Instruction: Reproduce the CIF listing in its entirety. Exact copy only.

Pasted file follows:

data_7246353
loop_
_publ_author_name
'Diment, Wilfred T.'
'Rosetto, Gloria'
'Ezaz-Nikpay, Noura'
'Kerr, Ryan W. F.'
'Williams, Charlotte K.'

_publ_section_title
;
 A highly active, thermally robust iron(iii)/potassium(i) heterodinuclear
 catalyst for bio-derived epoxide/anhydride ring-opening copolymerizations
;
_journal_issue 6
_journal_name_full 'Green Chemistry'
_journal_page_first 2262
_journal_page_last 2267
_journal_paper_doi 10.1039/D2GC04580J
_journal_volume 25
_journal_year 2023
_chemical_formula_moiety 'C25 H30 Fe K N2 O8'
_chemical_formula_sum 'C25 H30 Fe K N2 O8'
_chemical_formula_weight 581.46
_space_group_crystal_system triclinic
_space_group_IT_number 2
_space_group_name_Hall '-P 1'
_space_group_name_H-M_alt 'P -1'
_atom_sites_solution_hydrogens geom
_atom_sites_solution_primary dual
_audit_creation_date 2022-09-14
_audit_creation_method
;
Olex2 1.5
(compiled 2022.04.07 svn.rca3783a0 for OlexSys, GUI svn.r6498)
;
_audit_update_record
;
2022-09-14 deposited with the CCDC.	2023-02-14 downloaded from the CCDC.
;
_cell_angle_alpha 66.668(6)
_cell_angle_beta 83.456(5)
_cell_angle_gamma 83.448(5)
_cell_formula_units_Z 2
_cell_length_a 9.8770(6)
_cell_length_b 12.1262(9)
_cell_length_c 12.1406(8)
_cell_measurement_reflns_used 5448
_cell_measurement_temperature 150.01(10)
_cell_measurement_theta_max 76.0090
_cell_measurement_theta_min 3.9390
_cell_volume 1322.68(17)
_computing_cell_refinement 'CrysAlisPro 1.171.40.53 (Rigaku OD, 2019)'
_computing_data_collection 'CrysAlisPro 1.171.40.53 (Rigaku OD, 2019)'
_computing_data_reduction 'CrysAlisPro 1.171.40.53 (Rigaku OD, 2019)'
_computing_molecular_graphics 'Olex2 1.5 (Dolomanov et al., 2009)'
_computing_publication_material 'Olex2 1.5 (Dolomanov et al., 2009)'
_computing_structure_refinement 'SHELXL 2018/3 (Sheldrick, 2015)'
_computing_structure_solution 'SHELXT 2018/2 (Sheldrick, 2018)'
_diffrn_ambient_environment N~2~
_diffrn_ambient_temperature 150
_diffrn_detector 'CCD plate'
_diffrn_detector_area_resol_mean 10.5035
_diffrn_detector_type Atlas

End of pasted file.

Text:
data_7246353
loop_
_publ_author_name
'Diment, Wilfred T.'
'Rosetto, Gloria'
'Ezaz-Nikpay, Noura'
'Kerr, Ryan W. F.'
'Williams, Charlotte K.'

_publ_section_title
;
 A highly active, thermally robust iron(iii)/potassium(i) heterodinuclear
 catalyst for bio-derived epoxide/anhydride ring-opening copolymerizations
;
_journal_issue 6
_journal_name_full 'Green Chemistry'
_journal_page_first 2262
_journal_page_last 2267
_journal_paper_doi 10.1039/D2GC04580J
_journal_volume 25
_journal_year 2023
_chemical_formula_moiety 'C25 H30 Fe K N2 O8'
_chemical_formula_sum 'C25 H30 Fe K N2 O8'
_chemical_formula_weight 581.46
_space_group_crystal_system triclinic
_space_group_IT_number 2
_space_group_name_Hall '-P 1'
_space_group_name_H-M_alt 'P -1'
_atom_sites_solution_hydrogens geom
_atom_sites_solution_primary dual
_audit_creation_date 2022-09-14
_audit_creation_method
;
Olex2 1.5
(compiled 2022.04.07 svn.rca3783a0 for OlexSys, GUI svn.r6498)
;
_audit_update_record
;
2022-09-14 deposited with the CCDC.	2023-02-14 downloaded from the CCDC.
;
_cell_angle_alpha 66.668(6)
_cell_angle_beta 83.456(5)
_cell_angle_gamma 83.448(5)
_cell_formula_units_Z 2
_cell_length_a 9.8770(6)
_cell_length_b 12.1262(9)
_cell_length_c 12.1406(8)
_cell_measurement_reflns_used 5448
_cell_measurement_temperature 150.01(10)
_cell_measurement_theta_max 76.0090
_cell_measurement_theta_min 3.9390
_cell_volume 1322.68(17)
_computing_cell_refinement 'CrysAlisPro 1.171.40.53 (Rigaku OD, 2019)'
_computing_data_collection 'CrysAlisPro 1.171.40.53 (Rigaku OD, 2019)'
_computing_data_reduction 'CrysAlisPro 1.171.40.53 (Rigaku OD, 2019)'
_computing_molecular_graphics 'Olex2 1.5 (Dolomanov et al., 2009)'
_computing_publication_material 'Olex2 1.5 (Dolomanov et al., 2009)'
_computing_structure_refinement 'SHELXL 2018/3 (Sheldrick, 2015)'
_computing_structure_solution 'SHELXT 2018/2 (Sheldrick, 2018)'
_diffrn_ambient_environment N~2~
_diffrn_ambient_temperature 150
_diffrn_detector 'CCD plate'
_diffrn_detector_area_resol_mean 10.5035
_diffrn_detector_type Atlas